The Four Deadly Sins of Religion Reporting

Dec. 16 2016

In a recent radio interview, Dean Baquet, the executive editor of the New York Times, candidly confessed that “media powerhouses don’t quite get religion.” David French explains exactly how mainstream journalists tend to misunderstand this crucial aspect of the human experience:

The original sin of religion reporting is the failure to believe what religious people say. There’s always an “other” reason for their actions. In much coverage of American Christianity, this mindset is obvious. You believe that God ordained marriage as the union of a man and a woman? Well, that’s just bigotry in search of a belief system, religion wielded as a club against the marginalized. . . .

Our nation has consistently misunderstood the challenge posed by jihadist terror, too, in part because our secular leaders and reporters often don’t believe jihadists mean what they say. Too many in the mainstream press believe jihadists are mainly motivated by resentment of colonialism, or by anger over the Iraq war, or by American support for Israel, rather than by the deep and ancient desire to spread fundamentalist Islam across the entire world.

The second sin of religion reporting is believing that ideological inconsistency and moral failings expose the bankruptcy of religious reasoning or the illegitimacy of religious identification. [To put it in Christian terms, we] all fall short of the glory of God. That’s not hypocrisy, but humanity. . . .

Then there’s the third sin: the belief that a good Google search or a quick Wikipedia read transforms a reporter into a theologian. . . . Finally, in spite of the enormous diversity of human experience, there are still those (even in the ranks of reporters and pundits) who believe that all religions basically teach the same things.

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More about: Christianity, Media, New York Times, Radical, Religion & Holidays

How Israel Can Best Benefit from Its Newfound Friendship with Brazil

Jan. 21 2019

Earlier this month, Benjamin Netanyahu was in Brazil—the first Israeli prime minister to visit the country—for the inauguration of its controversial new president Jair Bolsonaro. Bolsonaro has made clear his eagerness to break with his predecessors’ hostility toward the Jewish state, and Netanyahu has responded positively. To Emanuele Ottolenghi, the improved relations offer an opportunity for joint cooperation against Hizballah, which gets much of its revenue through cooperation with Brazilian drug cartels. In this cooperative effort, Ottolenghi cautions against repeating mistakes made in an earlier outreach to Paraguay:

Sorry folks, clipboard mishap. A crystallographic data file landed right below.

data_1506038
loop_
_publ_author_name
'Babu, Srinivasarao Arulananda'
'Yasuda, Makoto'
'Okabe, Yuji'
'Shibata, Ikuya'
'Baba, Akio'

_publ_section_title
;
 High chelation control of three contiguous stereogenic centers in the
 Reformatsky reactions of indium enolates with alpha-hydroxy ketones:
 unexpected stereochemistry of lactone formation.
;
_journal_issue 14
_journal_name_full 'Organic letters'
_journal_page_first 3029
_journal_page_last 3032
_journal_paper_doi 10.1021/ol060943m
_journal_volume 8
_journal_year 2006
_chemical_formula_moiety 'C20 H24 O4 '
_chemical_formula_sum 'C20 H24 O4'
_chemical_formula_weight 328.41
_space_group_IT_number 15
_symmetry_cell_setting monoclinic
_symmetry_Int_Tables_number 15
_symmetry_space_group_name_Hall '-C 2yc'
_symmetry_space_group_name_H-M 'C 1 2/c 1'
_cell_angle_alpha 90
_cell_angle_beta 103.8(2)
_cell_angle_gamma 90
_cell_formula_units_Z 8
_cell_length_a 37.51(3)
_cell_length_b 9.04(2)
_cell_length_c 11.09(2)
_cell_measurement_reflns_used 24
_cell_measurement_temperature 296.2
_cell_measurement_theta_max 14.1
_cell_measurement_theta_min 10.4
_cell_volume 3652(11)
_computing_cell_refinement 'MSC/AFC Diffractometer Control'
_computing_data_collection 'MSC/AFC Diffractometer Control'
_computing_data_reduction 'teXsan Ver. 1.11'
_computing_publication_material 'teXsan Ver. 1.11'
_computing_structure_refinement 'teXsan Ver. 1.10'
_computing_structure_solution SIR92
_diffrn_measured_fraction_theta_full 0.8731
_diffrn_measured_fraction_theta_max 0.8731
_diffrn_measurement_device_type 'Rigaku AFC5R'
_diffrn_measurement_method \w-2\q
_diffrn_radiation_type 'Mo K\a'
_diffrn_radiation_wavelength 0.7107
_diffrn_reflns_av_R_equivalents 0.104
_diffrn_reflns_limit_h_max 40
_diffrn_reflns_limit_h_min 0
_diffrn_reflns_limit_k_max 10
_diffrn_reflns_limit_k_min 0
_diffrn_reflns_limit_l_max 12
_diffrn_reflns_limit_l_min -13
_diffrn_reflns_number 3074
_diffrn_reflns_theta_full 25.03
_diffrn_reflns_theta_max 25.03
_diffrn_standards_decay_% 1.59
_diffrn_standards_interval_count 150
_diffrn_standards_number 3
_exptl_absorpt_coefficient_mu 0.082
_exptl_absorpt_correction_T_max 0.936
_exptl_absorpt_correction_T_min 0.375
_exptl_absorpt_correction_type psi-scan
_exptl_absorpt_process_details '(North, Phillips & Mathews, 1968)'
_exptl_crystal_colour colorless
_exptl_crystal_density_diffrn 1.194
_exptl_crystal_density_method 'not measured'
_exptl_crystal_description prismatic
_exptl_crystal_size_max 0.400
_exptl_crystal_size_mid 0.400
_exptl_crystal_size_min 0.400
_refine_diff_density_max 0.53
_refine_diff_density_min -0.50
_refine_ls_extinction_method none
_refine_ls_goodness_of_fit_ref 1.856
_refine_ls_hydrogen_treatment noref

Hizballah relies heavily on the proceeds of transnational crime networks, especially in the Tri-Border Area [where] Argentina, Brazil, and Paraguay [meet], but until recently, Brazilian officials were loath to acknowledge its presence in their country or its involvement in organized crime. [But] Bolsonaro’s top priority is fighting organized crime. Combating Hizballah’s terror finance is a vital Israeli interest. Making the case that Israel’s and Brazil’s interests dovetail perfectly should be easy. . . .

But Israel should be careful not to prioritize symbols over substance, a mistake already made once in Latin America. During 2013-2018, Netanyahu invested heavily in his relationship with Horacio Cartes, then president of Paraguay. Cartes, . . . too, had a genuine warmth for Israel, which culminated in his decision in May 2018 to move Paraguay’s embassy to Jerusalem. Most importantly, from Israel’s point of view, Paraguay began voting with Israel against the Arab bloc at the UN.

However, the Paraguayan side of the Tri-Border Area remained ground zero for Hizballah’s money laundering in Latin America. The Cartes administration hardly lifted a finger to act against the terror funding networks. . . . Worse—when critics raised Hizballah’s [local] terror-financing activities, Paraguayan ministers confronted their Israeli counterparts, threatening to change Paraguay’s friendly international posture toward Israel. [And] as soon as Cartes left office, his successor, Mario Abdo Benítez, moved Paraguay’s embassy back to Tel Aviv. . . . Israel’s five-year investment ultimately yielded no embassy move and no progress on combating Hizballah’s terror network. . . .

Israel should make the battle against Hizballah’s terror-finance networks in Latin America its top regional priority.

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More about: Benjamin Netanyahu, Brazil, Hizballah, Israel & Zionism, Israel diplomacy, Latin America